Atomic ordering and memory fence

Hi, I am a little bit confused about atomic ordering and memory fence.

For example, if I have some code like this, does the bar method lock-free when concurrent?


struct Foo {
     ctr: AtomicUsize,
     data: [u64; 10],
}

impl Foo {
      fn bar(&self, index: usize, val: u64) {
            let ctr = self.ctr.load(Ordering::Acquire);
            self.data[index] = val;
            self.ctr.store(ctr + 1, Ordering::Release);
      }
}

Although it doesn't solve your problem directly, the following video by Jon Gjengset is really good and useful for this topic: Crust of Rust: Atomics and Memory Ordering - YouTube

1 Like

Yes. Atomics don't lock, that's the whole point of them. Per the documentation:

All atomic types in this module are guaranteed to be lock-free if they’re available. This means they don’t internally acquire a global mutex.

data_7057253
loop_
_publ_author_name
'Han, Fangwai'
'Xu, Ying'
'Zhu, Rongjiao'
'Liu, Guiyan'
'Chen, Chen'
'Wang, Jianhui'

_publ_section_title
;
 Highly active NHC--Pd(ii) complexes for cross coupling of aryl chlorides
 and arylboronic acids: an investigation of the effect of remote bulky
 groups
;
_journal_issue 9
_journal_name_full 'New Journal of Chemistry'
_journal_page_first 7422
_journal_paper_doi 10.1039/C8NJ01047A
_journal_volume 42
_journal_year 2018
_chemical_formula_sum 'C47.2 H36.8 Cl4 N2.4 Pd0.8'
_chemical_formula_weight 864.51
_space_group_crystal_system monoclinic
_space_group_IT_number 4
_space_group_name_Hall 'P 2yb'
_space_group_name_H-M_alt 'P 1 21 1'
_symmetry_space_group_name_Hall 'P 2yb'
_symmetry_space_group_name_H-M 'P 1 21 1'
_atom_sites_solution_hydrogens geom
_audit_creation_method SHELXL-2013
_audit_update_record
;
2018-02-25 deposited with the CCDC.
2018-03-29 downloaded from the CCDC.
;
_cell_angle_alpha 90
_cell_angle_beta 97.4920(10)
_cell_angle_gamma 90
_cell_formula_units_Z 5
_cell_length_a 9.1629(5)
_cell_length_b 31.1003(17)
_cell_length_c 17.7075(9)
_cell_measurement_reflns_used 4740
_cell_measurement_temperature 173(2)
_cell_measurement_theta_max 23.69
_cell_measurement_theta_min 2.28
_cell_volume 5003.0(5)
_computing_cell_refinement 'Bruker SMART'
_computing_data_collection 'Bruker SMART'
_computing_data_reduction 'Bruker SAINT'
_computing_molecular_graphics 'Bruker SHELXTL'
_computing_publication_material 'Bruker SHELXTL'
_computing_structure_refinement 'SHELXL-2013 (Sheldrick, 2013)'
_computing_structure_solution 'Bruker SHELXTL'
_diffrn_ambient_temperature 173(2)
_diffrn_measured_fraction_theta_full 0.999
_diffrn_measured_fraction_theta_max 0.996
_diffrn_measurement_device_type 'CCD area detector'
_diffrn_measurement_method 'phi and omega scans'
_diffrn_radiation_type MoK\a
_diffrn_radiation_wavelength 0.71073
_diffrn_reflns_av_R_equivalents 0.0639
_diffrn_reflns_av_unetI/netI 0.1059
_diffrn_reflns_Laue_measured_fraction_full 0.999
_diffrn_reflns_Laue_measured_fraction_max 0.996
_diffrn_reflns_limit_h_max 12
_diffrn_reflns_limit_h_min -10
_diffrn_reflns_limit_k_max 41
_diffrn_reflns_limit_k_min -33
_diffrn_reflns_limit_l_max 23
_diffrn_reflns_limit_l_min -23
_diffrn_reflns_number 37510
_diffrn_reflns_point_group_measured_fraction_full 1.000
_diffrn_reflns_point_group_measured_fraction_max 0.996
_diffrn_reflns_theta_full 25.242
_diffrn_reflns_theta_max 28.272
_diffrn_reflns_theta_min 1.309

1 Like

Beware, your code is probably not doing what you intended it to do.

Acquire and Release pertain to guarantees about re-ordering with respect to the following and the preceding reads/writes. Nothing guarantees that another thread doesn't jump in and do its own write in the meantime. For instance, if you compile this code on x86/x64, it will emit regular movs, which already have acq/rel semantics. But they still don't guarantee atomicity – you can trivially have a race condition. FWIW, using SeqCst wouldn't help here, either, for the same reason.

The following code (Playground) demonstrates this problem by triggering an assertion failure:

fn racy() {
    for _ in 0..1_000_000 {
        let x1 = X.load(SeqCst);
        let x2 = X.load(SeqCst);
        assert_eq!(x1, x2);
        X.store(x2 + 1, SeqCst);
    }
}

fn main() {
    let t1 = thread::spawn(racy);
    let t2 = thread::spawn(racy);
    println!("{:?}", t1.join());
    println!("{:?}", t2.join());
}
2 Likes

This topic was automatically closed 90 days after the last reply. We invite you to open a new topic if you have further questions or comments.